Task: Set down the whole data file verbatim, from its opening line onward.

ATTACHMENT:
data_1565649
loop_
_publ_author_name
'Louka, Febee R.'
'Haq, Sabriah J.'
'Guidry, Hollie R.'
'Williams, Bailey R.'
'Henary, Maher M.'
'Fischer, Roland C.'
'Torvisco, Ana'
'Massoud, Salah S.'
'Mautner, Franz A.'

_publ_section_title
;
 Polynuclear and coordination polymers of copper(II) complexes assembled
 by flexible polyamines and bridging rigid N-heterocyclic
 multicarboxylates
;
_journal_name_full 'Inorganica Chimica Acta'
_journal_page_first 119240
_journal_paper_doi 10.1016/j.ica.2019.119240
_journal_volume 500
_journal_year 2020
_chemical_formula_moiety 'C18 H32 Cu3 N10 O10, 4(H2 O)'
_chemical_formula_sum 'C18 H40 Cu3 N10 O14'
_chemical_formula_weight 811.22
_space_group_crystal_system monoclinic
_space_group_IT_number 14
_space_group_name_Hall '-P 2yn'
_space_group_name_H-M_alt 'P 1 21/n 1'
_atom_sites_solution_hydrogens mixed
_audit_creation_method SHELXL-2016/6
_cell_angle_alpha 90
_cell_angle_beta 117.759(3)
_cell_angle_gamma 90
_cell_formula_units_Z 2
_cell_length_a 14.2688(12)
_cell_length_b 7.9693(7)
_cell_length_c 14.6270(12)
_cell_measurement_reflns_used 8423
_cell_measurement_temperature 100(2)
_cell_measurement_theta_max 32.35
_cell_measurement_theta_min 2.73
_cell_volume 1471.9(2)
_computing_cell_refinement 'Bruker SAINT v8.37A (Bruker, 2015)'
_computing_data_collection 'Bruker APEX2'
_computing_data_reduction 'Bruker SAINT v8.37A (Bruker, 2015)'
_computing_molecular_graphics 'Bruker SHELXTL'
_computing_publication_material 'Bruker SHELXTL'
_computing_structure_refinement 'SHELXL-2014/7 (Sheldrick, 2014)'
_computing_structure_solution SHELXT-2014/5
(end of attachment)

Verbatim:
data_1565649
loop_
_publ_author_name
'Louka, Febee R.'
'Haq, Sabriah J.'
'Guidry, Hollie R.'
'Williams, Bailey R.'
'Henary, Maher M.'
'Fischer, Roland C.'
'Torvisco, Ana'
'Massoud, Salah S.'
'Mautner, Franz A.'

_publ_section_title
;
 Polynuclear and coordination polymers of copper(II) complexes assembled
 by flexible polyamines and bridging rigid N-heterocyclic
 multicarboxylates
;
_journal_name_full 'Inorganica Chimica Acta'
_journal_page_first 119240
_journal_paper_doi 10.1016/j.ica.2019.119240
_journal_volume 500
_journal_year 2020
_chemical_formula_moiety 'C18 H32 Cu3 N10 O10, 4(H2 O)'
_chemical_formula_sum 'C18 H40 Cu3 N10 O14'
_chemical_formula_weight 811.22
_space_group_crystal_system monoclinic
_space_group_IT_number 14
_space_group_name_Hall '-P 2yn'
_space_group_name_H-M_alt 'P 1 21/n 1'
_atom_sites_solution_hydrogens mixed
_audit_creation_method SHELXL-2016/6
_cell_angle_alpha 90
_cell_angle_beta 117.759(3)
_cell_angle_gamma 90
_cell_formula_units_Z 2
_cell_length_a 14.2688(12)
_cell_length_b 7.9693(7)
_cell_length_c 14.6270(12)
_cell_measurement_reflns_used 8423
_cell_measurement_temperature 100(2)
_cell_measurement_theta_max 32.35
_cell_measurement_theta_min 2.73
_cell_volume 1471.9(2)
_computing_cell_refinement 'Bruker SAINT v8.37A (Bruker, 2015)'
_computing_data_collection 'Bruker APEX2'
_computing_data_reduction 'Bruker SAINT v8.37A (Bruker, 2015)'
_computing_molecular_graphics 'Bruker SHELXTL'
_computing_publication_material 'Bruker SHELXTL'
_computing_structure_refinement 'SHELXL-2014/7 (Sheldrick, 2014)'
_computing_structure_solution SHELXT-2014/5